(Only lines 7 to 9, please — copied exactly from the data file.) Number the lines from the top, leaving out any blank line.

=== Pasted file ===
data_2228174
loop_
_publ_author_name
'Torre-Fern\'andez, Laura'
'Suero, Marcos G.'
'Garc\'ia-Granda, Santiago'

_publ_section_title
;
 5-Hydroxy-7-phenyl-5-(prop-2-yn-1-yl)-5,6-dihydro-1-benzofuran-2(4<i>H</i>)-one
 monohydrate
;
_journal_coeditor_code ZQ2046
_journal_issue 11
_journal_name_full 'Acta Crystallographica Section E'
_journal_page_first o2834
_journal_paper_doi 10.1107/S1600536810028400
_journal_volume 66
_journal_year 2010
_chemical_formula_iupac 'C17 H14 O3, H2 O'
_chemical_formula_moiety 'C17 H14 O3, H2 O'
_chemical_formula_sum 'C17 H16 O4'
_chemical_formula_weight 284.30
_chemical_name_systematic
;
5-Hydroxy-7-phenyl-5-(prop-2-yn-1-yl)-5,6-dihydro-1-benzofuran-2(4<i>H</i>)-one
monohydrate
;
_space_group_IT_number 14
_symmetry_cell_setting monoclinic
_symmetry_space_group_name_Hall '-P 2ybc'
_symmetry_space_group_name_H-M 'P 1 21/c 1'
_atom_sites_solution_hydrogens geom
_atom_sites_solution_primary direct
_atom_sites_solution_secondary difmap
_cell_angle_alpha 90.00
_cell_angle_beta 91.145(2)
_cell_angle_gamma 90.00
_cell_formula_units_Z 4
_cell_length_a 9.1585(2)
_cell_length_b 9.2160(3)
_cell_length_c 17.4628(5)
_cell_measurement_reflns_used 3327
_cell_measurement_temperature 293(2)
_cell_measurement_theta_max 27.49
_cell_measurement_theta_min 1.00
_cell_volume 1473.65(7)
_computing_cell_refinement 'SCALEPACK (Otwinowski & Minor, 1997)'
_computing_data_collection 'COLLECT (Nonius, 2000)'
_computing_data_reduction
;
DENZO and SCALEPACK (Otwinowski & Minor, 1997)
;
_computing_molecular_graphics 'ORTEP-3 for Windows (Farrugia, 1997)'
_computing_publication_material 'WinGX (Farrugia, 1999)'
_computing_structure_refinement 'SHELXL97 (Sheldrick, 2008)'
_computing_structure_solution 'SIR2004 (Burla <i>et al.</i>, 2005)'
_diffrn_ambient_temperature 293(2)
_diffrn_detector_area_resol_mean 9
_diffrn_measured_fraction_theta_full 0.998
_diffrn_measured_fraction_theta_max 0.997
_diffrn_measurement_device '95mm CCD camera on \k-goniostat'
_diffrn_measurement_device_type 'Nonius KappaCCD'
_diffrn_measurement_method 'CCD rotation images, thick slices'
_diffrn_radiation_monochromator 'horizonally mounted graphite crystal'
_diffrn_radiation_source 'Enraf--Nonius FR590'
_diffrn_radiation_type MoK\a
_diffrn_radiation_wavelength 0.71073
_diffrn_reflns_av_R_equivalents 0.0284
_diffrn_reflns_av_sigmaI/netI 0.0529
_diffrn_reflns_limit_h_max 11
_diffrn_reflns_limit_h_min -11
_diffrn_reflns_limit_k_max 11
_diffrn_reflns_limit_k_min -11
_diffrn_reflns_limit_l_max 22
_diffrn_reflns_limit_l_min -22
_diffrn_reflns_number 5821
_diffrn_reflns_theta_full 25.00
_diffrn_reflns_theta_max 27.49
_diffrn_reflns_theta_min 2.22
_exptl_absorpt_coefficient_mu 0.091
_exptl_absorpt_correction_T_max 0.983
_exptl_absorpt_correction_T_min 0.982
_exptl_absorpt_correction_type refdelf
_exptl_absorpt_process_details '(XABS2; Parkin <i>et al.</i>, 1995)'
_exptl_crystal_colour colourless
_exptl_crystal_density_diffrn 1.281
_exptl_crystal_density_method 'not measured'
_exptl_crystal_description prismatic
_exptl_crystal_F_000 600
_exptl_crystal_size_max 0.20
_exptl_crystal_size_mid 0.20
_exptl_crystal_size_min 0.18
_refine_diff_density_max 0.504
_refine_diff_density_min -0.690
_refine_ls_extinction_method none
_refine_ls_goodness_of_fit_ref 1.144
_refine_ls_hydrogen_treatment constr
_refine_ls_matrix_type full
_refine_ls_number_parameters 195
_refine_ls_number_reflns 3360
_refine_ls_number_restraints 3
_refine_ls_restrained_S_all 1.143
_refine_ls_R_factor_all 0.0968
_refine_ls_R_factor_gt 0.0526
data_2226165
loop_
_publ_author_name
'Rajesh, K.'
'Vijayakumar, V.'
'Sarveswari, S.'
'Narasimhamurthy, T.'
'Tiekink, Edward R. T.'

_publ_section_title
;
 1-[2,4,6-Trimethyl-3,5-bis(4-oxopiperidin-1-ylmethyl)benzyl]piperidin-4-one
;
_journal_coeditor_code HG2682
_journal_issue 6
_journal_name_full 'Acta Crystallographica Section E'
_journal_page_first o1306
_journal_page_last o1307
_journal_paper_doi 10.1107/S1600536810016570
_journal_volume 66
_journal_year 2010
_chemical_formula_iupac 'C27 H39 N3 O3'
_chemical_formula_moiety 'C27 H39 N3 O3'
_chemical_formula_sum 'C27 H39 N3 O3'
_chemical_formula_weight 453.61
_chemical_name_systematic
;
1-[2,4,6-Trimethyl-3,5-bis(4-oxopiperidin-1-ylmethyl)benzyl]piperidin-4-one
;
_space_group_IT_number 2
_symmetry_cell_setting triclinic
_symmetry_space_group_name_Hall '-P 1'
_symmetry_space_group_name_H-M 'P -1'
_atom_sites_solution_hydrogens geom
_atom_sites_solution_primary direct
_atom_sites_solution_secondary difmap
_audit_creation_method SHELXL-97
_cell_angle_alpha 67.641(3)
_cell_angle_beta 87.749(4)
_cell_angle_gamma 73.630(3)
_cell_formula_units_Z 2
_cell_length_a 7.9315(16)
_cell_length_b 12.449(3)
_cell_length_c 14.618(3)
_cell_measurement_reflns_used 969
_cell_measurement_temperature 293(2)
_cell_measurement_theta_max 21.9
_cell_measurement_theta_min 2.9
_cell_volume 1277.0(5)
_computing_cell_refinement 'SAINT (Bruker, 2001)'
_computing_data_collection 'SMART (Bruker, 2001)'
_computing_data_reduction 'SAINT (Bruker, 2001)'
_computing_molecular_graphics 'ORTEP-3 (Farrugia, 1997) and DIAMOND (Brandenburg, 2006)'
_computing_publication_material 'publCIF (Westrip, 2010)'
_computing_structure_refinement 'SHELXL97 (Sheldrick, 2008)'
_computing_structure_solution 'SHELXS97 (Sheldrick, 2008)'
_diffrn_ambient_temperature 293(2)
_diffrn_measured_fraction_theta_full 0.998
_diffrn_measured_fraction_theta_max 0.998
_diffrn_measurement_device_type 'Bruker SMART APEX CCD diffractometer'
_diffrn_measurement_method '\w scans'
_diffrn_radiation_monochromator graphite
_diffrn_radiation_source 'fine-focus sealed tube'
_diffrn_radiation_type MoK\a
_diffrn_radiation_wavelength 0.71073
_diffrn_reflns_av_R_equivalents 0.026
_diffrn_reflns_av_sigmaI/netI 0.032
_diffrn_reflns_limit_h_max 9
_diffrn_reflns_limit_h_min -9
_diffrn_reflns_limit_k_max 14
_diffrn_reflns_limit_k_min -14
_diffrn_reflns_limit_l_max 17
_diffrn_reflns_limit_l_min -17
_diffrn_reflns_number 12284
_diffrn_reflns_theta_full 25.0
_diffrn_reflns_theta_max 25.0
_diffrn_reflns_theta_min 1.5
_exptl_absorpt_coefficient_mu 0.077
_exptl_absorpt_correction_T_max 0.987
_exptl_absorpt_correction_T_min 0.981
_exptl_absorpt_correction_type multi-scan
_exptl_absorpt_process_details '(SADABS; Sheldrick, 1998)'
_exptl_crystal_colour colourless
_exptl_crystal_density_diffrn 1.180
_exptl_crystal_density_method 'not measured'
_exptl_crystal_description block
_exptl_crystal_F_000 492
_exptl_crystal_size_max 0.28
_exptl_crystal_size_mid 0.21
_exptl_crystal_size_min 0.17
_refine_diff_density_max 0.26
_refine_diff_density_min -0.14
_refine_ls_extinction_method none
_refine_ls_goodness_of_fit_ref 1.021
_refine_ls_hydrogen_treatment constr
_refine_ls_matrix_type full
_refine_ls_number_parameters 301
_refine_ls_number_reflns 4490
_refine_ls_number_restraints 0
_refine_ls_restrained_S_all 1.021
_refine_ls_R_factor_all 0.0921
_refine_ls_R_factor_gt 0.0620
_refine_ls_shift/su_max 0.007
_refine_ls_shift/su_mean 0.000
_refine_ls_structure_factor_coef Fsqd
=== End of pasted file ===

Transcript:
_publ_section_title
;
 5-Hydroxy-7-phenyl-5-(prop-2-yn-1-yl)-5,6-dihydro-1-benzofuran-2(4<i>H</i>)-one